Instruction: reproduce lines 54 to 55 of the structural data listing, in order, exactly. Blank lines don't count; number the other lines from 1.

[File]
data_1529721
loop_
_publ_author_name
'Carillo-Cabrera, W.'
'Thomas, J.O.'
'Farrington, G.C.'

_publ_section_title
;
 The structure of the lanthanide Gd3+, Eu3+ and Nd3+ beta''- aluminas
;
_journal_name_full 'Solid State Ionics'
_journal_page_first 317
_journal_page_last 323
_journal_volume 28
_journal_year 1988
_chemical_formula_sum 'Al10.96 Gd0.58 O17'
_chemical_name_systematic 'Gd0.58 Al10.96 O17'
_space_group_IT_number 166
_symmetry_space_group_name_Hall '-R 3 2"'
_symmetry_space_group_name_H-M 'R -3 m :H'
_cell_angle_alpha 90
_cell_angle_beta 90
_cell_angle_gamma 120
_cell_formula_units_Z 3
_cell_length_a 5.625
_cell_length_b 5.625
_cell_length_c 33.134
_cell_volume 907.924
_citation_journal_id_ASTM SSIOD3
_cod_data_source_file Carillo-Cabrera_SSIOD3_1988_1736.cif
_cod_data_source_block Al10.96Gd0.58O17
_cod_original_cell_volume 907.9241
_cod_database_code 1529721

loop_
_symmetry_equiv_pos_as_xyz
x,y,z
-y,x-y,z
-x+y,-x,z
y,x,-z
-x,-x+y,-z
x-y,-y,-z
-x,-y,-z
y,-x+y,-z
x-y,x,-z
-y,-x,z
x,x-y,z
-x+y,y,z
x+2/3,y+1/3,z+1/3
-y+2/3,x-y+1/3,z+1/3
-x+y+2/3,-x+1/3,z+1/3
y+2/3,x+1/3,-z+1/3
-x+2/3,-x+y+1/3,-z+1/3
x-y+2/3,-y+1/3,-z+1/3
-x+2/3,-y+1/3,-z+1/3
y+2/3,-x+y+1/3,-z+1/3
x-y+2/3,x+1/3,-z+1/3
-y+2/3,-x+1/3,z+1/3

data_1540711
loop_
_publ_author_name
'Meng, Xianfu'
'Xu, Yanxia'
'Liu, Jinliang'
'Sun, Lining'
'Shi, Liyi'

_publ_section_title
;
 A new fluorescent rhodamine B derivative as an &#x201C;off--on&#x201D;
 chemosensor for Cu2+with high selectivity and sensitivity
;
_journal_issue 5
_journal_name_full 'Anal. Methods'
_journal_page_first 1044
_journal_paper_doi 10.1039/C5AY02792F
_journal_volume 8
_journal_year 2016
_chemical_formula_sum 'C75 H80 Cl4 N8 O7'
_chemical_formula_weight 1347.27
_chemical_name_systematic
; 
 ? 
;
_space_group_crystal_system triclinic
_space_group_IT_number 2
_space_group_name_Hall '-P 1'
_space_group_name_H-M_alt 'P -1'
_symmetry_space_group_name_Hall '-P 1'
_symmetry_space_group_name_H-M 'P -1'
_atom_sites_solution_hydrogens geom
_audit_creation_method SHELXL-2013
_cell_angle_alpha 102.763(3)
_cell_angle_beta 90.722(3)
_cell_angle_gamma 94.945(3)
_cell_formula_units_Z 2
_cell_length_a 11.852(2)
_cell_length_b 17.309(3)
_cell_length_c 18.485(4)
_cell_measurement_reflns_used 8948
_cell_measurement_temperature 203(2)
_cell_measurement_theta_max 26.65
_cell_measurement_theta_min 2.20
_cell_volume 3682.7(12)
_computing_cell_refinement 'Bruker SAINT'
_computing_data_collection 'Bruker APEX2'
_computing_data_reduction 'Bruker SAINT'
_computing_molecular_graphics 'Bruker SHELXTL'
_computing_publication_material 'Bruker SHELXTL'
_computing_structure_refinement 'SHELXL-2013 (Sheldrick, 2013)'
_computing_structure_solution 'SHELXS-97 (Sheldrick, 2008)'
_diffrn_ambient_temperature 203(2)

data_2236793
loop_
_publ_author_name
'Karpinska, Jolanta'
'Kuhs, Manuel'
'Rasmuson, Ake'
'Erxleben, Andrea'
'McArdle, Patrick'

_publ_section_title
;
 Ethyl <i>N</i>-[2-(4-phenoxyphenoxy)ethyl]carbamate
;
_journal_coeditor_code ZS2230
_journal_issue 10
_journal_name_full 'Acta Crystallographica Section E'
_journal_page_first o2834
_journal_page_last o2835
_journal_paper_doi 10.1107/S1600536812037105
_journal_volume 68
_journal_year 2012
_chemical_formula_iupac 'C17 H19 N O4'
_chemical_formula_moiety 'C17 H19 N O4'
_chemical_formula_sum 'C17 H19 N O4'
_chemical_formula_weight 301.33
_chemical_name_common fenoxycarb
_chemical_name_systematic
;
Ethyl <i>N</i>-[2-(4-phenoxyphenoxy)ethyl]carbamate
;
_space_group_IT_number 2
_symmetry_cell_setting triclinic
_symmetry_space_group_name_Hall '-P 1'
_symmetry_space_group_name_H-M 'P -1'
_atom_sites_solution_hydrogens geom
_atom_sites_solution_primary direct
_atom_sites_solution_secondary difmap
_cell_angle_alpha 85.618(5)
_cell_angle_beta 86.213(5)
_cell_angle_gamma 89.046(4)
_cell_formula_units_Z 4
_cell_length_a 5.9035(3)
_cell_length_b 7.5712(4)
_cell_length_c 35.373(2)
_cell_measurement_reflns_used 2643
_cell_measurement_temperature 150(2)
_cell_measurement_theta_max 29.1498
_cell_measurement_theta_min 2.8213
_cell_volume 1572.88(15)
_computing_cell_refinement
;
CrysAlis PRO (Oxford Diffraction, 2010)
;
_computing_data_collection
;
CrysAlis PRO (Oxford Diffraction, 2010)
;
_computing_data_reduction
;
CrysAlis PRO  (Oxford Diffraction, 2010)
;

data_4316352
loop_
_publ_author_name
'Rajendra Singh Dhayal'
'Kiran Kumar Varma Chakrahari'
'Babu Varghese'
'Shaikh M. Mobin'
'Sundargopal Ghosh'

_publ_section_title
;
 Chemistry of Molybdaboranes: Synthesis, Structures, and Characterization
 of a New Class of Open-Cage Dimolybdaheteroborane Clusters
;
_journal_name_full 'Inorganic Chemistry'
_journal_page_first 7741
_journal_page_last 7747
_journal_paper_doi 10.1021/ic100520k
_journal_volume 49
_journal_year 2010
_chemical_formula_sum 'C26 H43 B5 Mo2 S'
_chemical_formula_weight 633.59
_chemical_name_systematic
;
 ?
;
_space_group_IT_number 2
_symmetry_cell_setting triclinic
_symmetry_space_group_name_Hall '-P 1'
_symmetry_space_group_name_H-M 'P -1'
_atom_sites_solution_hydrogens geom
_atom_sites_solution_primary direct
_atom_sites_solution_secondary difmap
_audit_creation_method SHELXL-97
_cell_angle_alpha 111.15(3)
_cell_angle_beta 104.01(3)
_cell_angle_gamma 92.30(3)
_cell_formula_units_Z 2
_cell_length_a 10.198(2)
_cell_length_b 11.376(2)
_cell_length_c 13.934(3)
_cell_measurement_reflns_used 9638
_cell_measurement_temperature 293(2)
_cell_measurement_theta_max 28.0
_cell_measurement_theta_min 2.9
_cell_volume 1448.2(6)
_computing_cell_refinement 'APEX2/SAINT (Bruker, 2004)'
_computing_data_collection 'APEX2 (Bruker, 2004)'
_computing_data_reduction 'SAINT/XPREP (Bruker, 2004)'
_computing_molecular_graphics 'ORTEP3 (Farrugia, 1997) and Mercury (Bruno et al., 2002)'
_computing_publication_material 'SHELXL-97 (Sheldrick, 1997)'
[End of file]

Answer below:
-x+2/3,-y+1/3,-z+1/3
y+2/3,-x+y+1/3,-z+1/3